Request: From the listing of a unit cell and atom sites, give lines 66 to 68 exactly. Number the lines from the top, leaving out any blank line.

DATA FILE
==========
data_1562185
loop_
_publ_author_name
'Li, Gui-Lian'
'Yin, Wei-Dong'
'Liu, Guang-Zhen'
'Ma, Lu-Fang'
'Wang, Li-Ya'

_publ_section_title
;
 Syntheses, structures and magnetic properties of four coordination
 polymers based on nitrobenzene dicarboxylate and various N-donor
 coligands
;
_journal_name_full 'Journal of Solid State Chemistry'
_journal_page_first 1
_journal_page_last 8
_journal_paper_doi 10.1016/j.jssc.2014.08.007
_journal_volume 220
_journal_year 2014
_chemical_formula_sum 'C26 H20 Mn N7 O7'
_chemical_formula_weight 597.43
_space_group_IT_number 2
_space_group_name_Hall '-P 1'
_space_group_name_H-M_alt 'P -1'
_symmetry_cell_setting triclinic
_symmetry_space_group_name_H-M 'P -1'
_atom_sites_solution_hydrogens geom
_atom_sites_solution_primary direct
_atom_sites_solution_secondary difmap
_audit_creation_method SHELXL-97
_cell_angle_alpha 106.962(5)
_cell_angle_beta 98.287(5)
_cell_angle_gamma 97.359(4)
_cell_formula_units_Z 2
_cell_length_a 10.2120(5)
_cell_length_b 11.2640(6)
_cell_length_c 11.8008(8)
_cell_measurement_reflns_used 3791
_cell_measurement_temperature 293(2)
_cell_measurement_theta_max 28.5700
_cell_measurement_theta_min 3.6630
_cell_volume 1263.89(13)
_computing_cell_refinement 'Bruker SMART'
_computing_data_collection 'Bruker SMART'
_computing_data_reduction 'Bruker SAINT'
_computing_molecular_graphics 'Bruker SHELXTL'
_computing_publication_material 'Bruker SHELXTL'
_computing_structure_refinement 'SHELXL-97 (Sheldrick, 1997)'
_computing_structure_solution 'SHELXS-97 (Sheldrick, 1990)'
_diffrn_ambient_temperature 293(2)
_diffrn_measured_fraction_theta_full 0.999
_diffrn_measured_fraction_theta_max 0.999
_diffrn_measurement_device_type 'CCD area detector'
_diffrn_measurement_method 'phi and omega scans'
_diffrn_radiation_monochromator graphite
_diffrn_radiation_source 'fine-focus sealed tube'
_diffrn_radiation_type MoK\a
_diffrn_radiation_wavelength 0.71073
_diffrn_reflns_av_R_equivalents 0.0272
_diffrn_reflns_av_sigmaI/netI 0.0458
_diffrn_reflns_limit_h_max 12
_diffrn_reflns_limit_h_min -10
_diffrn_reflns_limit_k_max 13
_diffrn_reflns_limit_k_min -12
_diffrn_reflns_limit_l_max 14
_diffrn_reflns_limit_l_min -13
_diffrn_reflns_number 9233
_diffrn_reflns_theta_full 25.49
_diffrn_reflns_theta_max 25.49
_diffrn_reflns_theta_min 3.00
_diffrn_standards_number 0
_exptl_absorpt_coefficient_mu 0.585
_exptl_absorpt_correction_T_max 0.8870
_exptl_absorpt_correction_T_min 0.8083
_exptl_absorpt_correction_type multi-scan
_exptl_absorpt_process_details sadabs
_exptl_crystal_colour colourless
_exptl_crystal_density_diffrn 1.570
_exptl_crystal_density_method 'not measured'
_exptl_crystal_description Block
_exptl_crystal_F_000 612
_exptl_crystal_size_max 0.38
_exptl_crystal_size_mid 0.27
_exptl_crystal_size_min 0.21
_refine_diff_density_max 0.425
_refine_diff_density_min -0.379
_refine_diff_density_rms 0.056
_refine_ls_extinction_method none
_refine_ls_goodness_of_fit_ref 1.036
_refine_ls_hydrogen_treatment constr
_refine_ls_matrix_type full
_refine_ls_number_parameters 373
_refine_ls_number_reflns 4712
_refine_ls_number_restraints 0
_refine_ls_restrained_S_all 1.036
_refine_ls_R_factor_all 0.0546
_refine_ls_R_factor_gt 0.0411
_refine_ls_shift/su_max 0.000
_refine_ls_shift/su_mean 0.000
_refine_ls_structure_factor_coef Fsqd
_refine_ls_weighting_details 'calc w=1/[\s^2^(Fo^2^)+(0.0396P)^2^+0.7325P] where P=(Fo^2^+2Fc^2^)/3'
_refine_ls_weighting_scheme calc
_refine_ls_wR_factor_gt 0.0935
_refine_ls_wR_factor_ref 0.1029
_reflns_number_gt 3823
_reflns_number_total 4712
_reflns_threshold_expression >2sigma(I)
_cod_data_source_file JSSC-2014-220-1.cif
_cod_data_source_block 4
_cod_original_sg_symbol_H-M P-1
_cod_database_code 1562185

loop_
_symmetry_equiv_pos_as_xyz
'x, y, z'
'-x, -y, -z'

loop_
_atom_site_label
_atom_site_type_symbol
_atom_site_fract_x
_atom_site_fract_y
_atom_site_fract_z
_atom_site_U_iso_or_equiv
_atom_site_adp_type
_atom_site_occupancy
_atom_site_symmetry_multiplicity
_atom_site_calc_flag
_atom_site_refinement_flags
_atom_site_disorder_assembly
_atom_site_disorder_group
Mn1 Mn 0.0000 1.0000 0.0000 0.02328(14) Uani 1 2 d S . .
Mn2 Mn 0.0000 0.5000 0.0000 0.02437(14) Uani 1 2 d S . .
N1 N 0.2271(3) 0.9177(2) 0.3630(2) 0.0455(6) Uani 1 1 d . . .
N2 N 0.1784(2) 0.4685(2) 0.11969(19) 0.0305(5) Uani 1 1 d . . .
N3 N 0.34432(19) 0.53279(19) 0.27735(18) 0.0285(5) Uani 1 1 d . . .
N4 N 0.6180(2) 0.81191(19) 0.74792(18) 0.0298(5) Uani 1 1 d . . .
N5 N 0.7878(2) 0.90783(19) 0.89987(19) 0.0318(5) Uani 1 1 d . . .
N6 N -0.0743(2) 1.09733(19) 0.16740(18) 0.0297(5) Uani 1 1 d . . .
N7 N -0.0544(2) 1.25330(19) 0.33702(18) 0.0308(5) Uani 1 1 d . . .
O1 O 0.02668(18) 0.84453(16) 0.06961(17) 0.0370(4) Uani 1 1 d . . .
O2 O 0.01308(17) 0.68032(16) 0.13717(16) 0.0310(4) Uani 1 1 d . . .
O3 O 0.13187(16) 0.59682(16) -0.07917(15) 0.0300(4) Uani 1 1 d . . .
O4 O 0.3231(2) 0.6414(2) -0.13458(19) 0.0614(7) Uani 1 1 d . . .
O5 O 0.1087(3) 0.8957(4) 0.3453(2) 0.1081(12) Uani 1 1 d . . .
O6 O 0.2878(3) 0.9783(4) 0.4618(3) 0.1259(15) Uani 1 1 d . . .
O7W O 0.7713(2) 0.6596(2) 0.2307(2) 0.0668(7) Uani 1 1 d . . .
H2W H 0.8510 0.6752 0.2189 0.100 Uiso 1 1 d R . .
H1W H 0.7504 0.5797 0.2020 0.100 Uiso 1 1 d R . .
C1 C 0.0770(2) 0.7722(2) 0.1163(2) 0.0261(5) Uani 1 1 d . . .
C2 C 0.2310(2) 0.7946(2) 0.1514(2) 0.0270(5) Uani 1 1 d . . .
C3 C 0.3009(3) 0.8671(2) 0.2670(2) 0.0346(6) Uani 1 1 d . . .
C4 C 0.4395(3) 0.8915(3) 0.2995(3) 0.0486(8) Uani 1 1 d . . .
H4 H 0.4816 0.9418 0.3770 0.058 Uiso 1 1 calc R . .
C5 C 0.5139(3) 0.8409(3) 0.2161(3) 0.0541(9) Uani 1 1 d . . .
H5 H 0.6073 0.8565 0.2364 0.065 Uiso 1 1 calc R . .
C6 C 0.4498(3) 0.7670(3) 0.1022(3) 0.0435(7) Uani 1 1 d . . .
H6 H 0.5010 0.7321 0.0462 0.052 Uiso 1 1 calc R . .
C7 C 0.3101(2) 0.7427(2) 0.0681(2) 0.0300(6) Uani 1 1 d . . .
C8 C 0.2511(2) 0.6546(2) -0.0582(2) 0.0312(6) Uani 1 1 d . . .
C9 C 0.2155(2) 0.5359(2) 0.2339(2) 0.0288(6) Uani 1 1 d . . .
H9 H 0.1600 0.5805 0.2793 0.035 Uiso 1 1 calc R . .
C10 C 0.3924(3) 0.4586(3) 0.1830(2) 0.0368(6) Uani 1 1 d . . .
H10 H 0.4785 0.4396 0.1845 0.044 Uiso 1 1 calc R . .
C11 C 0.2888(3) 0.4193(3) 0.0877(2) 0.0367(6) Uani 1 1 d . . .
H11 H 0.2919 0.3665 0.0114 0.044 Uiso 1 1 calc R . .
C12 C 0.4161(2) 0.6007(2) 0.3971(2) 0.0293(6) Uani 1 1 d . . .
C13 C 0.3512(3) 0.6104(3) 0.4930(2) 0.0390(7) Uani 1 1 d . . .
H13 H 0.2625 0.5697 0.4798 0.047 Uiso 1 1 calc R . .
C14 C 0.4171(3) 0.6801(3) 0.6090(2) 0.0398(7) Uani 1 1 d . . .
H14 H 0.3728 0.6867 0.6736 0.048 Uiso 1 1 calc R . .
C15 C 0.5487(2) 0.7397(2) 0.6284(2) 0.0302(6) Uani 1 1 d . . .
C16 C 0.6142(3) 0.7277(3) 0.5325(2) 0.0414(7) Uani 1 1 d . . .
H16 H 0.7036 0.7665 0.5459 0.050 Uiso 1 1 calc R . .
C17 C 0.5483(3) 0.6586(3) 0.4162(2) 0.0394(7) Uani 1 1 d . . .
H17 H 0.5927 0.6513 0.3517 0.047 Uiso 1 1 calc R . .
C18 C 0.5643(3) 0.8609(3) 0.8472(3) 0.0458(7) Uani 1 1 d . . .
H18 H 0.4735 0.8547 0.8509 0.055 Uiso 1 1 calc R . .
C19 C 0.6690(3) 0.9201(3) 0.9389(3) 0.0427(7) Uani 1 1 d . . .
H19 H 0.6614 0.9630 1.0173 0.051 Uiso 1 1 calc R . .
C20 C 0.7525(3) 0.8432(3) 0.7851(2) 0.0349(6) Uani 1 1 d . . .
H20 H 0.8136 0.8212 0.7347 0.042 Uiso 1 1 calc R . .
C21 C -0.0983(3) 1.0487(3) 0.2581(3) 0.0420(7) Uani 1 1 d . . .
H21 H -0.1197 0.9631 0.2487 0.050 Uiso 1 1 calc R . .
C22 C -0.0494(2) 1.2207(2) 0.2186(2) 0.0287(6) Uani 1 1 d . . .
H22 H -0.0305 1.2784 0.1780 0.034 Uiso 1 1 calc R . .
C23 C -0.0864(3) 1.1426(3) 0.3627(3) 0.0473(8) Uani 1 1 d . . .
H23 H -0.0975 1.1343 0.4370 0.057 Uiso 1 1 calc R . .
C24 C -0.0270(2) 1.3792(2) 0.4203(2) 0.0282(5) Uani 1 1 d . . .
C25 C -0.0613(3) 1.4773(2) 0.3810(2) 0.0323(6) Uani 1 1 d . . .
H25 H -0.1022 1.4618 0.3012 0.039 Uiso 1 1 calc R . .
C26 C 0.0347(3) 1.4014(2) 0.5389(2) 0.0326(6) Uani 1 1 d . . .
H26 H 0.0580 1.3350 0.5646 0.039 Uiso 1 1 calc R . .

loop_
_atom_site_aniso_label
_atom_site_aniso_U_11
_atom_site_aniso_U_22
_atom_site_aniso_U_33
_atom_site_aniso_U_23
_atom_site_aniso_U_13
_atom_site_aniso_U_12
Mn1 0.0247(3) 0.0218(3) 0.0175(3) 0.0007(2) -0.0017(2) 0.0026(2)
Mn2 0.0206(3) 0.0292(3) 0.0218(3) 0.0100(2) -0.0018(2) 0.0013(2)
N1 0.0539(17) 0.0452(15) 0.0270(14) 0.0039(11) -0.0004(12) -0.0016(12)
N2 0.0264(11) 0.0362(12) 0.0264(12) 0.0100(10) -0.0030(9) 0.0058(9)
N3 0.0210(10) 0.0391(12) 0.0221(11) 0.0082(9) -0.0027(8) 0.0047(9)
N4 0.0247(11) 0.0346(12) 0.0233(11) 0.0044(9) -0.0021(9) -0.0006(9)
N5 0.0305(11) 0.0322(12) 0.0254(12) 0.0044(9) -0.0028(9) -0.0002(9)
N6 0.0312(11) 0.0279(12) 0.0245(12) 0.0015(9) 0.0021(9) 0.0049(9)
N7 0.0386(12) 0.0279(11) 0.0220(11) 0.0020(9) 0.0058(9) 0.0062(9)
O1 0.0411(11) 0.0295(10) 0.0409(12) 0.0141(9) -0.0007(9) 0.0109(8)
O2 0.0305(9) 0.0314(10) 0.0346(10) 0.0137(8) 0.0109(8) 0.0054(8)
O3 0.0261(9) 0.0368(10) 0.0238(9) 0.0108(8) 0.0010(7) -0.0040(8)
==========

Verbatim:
_diffrn_reflns_limit_l_max 14
_diffrn_reflns_limit_l_min -13
_diffrn_reflns_number 9233